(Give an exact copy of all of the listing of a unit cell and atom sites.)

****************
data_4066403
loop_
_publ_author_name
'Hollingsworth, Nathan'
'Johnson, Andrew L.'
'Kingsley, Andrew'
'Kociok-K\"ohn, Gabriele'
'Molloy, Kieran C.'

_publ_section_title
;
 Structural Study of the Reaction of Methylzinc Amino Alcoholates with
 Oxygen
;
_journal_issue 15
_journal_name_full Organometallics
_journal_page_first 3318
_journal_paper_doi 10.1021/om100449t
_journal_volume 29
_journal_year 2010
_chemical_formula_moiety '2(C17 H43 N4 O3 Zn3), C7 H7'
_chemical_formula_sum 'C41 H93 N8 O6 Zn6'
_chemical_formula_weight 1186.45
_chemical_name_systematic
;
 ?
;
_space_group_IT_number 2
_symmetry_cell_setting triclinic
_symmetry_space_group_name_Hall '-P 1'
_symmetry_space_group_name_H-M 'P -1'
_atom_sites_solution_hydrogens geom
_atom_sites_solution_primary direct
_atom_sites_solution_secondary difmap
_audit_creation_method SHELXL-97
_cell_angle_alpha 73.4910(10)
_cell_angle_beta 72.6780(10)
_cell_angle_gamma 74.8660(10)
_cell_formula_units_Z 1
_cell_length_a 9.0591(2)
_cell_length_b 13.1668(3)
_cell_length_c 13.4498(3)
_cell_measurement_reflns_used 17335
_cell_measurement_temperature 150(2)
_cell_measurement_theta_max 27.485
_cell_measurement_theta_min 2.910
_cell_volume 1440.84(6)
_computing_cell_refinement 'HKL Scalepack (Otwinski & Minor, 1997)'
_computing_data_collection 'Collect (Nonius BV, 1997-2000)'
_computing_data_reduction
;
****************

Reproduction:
data_4066403
loop_
_publ_author_name
'Hollingsworth, Nathan'
'Johnson, Andrew L.'
'Kingsley, Andrew'
'Kociok-K\"ohn, Gabriele'
'Molloy, Kieran C.'

_publ_section_title
;
 Structural Study of the Reaction of Methylzinc Amino Alcoholates with
 Oxygen
;
_journal_issue 15
_journal_name_full Organometallics
_journal_page_first 3318
_journal_paper_doi 10.1021/om100449t
_journal_volume 29
_journal_year 2010
_chemical_formula_moiety '2(C17 H43 N4 O3 Zn3), C7 H7'
_chemical_formula_sum 'C41 H93 N8 O6 Zn6'
_chemical_formula_weight 1186.45
_chemical_name_systematic
;
 ?
;
_space_group_IT_number 2
_symmetry_cell_setting triclinic
_symmetry_space_group_name_Hall '-P 1'
_symmetry_space_group_name_H-M 'P -1'
_atom_sites_solution_hydrogens geom
_atom_sites_solution_primary direct
_atom_sites_solution_secondary difmap
_audit_creation_method SHELXL-97
_cell_angle_alpha 73.4910(10)
_cell_angle_beta 72.6780(10)
_cell_angle_gamma 74.8660(10)
_cell_formula_units_Z 1
_cell_length_a 9.0591(2)
_cell_length_b 13.1668(3)
_cell_length_c 13.4498(3)
_cell_measurement_reflns_used 17335
_cell_measurement_temperature 150(2)
_cell_measurement_theta_max 27.485
_cell_measurement_theta_min 2.910
_cell_volume 1440.84(6)
_computing_cell_refinement 'HKL Scalepack (Otwinski & Minor, 1997)'
_computing_data_collection 'Collect (Nonius BV, 1997-2000)'
_computing_data_reduction
;